Screen and keyboard access

While Kusanagi is piloting an intercept van, she is in contact with a Section 9 control center. Though the 3D visualization might have been disregarded up to this point as a film conceit, here see that it is the actual visualization seen by people in the diegesis. The information workers at Section 9 Control communicate with agents in the field through headsets, type onto specialized keyboards, and watch a screen that displays the visualization.


Their use is again a different mode of the visualization. The information workers are using it to locate the garbage truck. The first screens they see show a large globe with a white graticule and an overlay reading “Global Positioning System Ver 3.27sp.” Dots of different sizes are positioned around the globe. Triangles then appear along with an overlay listing latitude, longitude, and altitude. Three other options appear in the lower-right, “Hunting, Navigation, and Auto.” The “Hunting” option is highlighted with a translucent kelley green rectangle.

After a few seconds the system switches to focus on the large yellow triangle as it moves along screen-green roads. Important features of the road, like “Gate 13” are labeled in a white, rare serif font, floating above the road, in 3D but mostly facing the user, casting a shadow on the road below. The projected path of the truck is drawn in a pea green. A kelley green rectangle bears the legend “Game 121 mile/h / Hunter->00:05:22 ->Game.” The speed indicator changes over time, and the time indicator counts down. As the intercept van approaches the garbage truck, the screen displays an all-caps label in the lower-left corner reading, somewhat cryptically, “FULL COURSE CAUTION !!!”

The most usable mode

Despite the unfamiliar language and unclear labeling, this “Hunter” mode looks to be the most functional. The color is better, replacing the green background with a black one to create a clearer foreground and background for better focus. No 3D buildings are shown, and the camera angle is similar to a real-time-strategy angle of around 30 degrees from the ground, with a mild perspective that hints at the 3D but doesn’t distort. Otherwise the 3D information of the roads’ relationship to other roads is shown with shape and shadow. No 3D buildings are shown, letting the user keep her focus on the target and the path of intercept.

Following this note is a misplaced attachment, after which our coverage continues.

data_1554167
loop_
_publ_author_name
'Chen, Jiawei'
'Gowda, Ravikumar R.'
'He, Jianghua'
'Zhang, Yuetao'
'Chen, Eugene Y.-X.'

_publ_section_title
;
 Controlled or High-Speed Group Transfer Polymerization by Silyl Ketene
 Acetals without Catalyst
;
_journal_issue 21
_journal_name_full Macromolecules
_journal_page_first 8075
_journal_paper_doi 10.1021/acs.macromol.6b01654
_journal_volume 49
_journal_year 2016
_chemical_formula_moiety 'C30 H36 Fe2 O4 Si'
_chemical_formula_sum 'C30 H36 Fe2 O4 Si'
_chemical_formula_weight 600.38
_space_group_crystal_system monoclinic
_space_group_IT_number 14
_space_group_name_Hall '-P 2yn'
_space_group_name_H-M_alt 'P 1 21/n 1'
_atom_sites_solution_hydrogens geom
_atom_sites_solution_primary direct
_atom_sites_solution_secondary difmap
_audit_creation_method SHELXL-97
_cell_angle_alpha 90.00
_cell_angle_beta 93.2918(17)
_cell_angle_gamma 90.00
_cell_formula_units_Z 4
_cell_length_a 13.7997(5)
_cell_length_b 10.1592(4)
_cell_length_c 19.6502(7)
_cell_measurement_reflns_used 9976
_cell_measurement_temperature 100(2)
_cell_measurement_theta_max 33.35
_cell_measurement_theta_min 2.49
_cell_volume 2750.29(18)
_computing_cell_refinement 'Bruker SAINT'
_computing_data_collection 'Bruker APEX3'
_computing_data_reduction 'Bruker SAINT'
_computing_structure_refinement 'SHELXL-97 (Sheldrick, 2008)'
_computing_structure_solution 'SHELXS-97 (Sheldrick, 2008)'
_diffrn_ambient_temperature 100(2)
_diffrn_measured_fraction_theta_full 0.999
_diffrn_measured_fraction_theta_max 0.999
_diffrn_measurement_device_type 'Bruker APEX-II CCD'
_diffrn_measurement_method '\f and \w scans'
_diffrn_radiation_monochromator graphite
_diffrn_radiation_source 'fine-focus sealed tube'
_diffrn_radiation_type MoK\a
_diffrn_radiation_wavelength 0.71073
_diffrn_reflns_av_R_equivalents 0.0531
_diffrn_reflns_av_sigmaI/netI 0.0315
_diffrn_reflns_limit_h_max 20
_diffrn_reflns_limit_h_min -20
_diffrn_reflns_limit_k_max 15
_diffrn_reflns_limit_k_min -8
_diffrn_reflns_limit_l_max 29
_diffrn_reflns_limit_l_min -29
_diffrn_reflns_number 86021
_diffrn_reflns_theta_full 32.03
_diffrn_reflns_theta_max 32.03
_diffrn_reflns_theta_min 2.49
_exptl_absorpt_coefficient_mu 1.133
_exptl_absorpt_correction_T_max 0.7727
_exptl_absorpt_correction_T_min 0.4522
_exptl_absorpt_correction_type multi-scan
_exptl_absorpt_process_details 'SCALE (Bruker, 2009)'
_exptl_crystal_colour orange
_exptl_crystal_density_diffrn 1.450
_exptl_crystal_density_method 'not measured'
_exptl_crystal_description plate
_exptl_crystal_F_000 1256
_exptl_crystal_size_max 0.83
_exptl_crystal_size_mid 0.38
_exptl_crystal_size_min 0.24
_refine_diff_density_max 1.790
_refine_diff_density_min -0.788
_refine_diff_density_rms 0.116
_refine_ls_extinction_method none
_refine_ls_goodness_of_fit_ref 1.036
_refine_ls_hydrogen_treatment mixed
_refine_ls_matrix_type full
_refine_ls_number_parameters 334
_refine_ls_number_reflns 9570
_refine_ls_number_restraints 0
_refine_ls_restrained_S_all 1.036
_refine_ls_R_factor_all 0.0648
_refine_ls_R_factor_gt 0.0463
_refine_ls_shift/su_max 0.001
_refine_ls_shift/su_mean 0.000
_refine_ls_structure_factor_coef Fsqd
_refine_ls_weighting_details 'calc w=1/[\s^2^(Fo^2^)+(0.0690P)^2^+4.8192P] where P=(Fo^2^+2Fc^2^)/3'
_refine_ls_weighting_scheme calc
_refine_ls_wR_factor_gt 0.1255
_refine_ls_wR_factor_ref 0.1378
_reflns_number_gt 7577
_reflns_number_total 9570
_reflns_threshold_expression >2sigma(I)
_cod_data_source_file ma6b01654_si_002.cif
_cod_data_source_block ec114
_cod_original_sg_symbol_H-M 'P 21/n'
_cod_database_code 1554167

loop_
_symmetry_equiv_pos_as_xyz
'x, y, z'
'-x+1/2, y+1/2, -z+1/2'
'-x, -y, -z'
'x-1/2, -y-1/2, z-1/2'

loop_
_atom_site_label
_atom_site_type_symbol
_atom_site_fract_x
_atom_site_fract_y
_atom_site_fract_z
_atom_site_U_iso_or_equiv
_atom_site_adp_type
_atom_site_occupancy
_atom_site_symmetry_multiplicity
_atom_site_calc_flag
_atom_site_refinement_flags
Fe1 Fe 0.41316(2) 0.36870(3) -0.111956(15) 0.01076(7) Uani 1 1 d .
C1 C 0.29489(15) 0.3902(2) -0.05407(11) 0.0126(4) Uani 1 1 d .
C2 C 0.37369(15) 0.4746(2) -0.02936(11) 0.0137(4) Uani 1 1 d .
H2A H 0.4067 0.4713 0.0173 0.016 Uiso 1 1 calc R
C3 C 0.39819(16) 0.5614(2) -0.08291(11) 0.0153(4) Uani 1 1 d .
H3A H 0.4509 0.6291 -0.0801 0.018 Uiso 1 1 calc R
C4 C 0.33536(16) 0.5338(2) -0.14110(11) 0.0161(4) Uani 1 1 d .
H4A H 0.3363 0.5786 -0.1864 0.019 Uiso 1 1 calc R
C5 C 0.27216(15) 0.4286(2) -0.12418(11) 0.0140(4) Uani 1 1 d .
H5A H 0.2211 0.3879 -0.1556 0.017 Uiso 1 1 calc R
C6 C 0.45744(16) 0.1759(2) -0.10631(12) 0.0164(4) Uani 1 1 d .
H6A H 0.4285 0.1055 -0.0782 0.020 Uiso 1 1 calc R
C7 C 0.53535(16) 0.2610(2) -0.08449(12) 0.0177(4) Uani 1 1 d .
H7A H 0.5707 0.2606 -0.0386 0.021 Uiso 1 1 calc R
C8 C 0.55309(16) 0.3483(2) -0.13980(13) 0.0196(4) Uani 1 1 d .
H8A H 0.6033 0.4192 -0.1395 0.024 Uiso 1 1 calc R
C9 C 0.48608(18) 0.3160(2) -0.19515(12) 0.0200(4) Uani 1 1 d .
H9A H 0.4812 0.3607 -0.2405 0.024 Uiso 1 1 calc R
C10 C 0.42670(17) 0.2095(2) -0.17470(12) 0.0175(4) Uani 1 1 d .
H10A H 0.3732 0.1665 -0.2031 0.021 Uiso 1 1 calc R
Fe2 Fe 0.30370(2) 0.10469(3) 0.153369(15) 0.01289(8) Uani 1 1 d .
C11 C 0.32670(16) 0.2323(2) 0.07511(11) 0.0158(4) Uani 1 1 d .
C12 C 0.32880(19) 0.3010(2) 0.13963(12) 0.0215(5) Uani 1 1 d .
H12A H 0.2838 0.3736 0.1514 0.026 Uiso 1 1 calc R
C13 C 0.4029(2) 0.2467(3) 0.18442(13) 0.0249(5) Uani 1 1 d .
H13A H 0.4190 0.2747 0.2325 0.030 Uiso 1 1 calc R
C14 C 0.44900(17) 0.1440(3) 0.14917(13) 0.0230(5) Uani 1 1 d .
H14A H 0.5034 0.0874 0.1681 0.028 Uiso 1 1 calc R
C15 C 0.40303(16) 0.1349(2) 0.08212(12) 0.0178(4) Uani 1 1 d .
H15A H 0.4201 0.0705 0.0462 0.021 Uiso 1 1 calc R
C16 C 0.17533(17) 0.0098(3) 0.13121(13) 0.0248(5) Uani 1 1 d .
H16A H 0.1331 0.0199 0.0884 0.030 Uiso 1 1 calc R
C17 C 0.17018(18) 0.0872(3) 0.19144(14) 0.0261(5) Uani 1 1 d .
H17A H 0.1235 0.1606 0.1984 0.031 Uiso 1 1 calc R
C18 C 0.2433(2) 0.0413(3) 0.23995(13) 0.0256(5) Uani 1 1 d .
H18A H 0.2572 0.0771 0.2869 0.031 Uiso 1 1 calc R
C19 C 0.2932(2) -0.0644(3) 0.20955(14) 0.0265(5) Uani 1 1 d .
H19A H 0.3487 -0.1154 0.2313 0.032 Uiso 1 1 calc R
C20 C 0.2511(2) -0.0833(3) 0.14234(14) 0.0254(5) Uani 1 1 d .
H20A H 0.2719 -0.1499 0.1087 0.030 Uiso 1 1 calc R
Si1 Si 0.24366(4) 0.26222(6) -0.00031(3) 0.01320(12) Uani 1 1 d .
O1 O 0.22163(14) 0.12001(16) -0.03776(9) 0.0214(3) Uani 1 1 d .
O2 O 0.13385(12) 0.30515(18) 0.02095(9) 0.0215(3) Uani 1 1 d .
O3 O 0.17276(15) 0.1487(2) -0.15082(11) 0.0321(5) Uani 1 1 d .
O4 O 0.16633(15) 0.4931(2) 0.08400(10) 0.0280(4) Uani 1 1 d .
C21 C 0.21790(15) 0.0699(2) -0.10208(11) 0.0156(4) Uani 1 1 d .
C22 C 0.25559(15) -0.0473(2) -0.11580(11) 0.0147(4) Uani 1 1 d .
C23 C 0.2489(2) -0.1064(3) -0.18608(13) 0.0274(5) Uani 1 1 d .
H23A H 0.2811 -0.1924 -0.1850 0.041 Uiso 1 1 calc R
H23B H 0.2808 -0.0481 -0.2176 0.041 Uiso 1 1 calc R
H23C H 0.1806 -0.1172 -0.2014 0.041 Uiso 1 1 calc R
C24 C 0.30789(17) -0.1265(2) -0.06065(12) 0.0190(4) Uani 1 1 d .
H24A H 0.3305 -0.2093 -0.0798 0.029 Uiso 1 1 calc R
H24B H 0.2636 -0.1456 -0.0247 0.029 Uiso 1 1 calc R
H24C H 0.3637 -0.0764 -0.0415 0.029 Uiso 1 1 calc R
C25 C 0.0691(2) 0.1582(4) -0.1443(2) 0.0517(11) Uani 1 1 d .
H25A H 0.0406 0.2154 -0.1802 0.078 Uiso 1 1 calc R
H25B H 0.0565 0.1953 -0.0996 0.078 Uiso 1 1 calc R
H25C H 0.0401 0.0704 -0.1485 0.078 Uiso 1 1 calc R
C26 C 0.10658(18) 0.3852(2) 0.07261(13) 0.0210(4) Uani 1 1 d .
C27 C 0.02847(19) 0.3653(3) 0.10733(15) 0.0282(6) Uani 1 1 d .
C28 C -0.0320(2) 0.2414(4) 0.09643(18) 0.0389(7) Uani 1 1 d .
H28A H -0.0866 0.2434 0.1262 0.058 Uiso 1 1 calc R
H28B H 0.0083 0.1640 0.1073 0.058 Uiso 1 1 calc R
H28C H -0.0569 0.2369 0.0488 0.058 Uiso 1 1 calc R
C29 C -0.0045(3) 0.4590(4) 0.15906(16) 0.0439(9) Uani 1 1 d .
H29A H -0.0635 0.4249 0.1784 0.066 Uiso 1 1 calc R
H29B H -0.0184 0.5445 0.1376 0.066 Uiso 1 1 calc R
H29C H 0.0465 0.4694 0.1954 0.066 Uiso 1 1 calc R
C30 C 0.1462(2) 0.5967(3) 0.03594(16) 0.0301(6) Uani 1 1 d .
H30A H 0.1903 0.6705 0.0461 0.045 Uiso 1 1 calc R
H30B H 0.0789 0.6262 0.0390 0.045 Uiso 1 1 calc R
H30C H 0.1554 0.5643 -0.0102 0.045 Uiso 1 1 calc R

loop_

Fhloston evacuation


When Fhloston Paradise’s bomb alarms finally go off (a full 15:06 after Zorg’s bomb actually starts. WTH, Fhloston?) four shipwide systems help evacuate the ship.

First, a klaxon is heard on a public address system across the ship. A recorded female voice calmly announces that…

This is a type A alert. For security reasons the hotel must be evacuated. Please proceed calmly to the lifeboats located in the main hallways.

This voice continues to speak a warning countdown, repeating the remaining time every minute, and then when there’s less than a minute at 15 second intervals, and each of the last 10 seconds.

Second, in the main hallway, small, rows of red beacon lights emerge out of the floor and begin flashing and blinking. They repeatedly flash in order to point the direction of the lifeboats.


Third, in the main hallway large arrows on the floor and “LIFEBOAT” lettering illuminate green to point travelers towards ingress points for individual lifeboats.

TheFifthElement-FhlostonEvacuation-007 TheFifthElement-FhlostonEvacuation-009

Fourth, the lifeboats themselves eject from the ship to get the passengers far from danger.



  • The voice warning is a trope, but a trope for a reason. For visually impaired guests and people whose attention is focused on, you know, escape, the audio will still help them keep tabs on the time they have left.
  • The racing lights provide a nice directionality (a similar interface would have helped Prometheus).
  • The arrows and beacons require no language skills to comprehend.


  • The voice warning and the “LIFEBOAT” signs do require language to comprehend. They couldn’t have used Running Man?
  • You know when’s a crappy time to add trip hazards to the floor? When a herd of panicked humans are going to be running over it. Seriously. There is no excuse for this.
  • The beacons and the arrows should be the same color. Green is the ISO standard for exit, so while we’re moving the beacon lights to the ceiling where they belong, we can swap them out for some #33cc00 beacons.
  • The green arrows at first seem badly placed as it’s difficult to see when there’s a crowd of people, but then you realize that when the room is empty, people will see and follow them. People in a crowd will just follow whatever direction the horde is currently going, and seeing the arrows is unnecessary. But in a light crowd, people will get a glimpse of the arrow and become stressed out over an occluded, potentially life-saving signal or worse, get trampled to death trying to stop and read it to make sure everyone is going the right way, so ultimately awful. Put that up on the ceiling or high on the walls, too. Because people genuinely panic.